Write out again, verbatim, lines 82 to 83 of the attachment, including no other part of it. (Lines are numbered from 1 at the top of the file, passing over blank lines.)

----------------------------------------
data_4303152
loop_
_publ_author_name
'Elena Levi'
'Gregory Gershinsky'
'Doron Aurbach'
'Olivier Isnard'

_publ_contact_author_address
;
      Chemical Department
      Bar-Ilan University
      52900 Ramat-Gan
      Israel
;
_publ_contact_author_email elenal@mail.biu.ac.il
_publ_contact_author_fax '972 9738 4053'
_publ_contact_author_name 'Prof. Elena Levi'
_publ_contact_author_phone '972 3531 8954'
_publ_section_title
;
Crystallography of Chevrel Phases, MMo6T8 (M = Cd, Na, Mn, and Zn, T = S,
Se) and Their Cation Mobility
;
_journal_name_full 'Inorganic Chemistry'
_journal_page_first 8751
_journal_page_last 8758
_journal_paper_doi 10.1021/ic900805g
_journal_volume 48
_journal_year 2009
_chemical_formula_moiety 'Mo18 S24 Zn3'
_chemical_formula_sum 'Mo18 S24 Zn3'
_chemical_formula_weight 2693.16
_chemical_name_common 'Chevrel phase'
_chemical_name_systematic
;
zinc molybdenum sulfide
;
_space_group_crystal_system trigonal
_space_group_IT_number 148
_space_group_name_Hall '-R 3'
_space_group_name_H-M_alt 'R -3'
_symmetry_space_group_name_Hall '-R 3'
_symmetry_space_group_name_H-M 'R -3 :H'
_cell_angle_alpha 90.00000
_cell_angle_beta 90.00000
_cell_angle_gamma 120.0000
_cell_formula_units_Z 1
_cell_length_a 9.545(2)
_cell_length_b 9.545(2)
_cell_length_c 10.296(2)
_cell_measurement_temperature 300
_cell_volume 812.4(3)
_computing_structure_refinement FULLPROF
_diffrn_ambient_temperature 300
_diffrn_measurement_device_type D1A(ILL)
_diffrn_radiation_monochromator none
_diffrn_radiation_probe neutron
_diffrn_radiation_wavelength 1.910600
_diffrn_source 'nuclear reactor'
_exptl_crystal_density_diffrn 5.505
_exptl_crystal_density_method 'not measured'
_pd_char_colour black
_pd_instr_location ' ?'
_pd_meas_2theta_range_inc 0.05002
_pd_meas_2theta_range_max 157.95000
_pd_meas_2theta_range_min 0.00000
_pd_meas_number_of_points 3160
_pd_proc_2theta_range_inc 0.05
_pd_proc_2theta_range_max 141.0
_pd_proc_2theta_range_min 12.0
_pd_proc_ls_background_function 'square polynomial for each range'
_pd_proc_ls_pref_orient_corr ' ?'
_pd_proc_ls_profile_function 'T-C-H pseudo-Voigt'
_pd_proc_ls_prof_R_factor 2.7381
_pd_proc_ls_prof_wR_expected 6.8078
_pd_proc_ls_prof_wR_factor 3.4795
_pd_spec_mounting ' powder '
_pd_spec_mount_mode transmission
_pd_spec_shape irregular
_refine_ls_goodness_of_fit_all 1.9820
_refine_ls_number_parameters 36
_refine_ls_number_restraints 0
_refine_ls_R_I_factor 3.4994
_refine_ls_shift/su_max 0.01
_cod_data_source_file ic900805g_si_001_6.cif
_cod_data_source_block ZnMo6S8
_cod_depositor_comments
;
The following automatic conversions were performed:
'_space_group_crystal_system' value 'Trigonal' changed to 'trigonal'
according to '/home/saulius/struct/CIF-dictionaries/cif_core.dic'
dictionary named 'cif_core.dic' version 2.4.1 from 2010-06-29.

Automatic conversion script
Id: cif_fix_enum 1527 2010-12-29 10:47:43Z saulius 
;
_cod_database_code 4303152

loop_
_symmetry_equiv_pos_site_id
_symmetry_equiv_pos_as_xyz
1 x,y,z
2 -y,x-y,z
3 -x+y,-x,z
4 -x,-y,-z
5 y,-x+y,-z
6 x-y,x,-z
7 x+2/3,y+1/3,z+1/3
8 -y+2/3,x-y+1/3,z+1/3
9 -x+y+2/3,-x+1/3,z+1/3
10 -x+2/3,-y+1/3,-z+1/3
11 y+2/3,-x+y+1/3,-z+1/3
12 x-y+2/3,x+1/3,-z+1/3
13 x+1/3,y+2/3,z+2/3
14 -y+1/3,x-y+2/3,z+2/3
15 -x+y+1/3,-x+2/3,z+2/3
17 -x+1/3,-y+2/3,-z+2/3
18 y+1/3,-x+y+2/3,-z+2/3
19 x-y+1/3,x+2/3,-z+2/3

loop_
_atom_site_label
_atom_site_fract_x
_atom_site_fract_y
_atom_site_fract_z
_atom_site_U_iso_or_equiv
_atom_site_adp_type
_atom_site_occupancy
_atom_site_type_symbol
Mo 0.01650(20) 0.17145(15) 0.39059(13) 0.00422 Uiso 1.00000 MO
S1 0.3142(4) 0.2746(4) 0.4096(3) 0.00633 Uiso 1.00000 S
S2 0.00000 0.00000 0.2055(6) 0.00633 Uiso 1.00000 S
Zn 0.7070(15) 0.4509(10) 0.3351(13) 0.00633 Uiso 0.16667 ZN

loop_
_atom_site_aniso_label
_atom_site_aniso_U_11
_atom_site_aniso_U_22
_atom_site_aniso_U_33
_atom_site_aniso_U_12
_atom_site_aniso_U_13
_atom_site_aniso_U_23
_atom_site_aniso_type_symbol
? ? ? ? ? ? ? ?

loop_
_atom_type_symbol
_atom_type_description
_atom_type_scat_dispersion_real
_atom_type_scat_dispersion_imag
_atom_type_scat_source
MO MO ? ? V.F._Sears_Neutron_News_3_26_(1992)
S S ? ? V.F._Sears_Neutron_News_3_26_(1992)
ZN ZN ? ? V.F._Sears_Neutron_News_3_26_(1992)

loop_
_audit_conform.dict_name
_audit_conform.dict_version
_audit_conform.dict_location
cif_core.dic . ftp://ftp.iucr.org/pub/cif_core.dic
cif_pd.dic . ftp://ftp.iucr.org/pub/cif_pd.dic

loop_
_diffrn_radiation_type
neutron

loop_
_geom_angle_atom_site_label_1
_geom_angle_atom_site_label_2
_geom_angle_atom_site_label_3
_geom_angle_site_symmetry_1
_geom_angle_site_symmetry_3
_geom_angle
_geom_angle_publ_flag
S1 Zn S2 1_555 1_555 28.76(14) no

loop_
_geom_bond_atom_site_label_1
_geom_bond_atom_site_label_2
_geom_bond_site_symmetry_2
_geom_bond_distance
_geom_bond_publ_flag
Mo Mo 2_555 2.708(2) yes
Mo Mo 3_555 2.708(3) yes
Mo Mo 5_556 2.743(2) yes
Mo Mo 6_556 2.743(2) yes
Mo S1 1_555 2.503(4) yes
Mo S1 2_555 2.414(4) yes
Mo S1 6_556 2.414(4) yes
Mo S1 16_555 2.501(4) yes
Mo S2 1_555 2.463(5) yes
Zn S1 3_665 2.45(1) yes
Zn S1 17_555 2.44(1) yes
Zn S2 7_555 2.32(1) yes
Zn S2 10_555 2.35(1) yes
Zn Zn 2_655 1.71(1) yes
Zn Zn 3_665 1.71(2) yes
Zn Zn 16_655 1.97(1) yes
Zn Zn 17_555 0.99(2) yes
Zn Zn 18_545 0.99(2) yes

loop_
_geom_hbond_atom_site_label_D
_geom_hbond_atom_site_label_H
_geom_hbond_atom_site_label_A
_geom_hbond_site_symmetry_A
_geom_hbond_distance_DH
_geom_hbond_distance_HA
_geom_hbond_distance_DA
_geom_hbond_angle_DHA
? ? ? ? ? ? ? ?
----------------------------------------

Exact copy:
_refine_ls_number_restraints 0
_refine_ls_R_I_factor 3.4994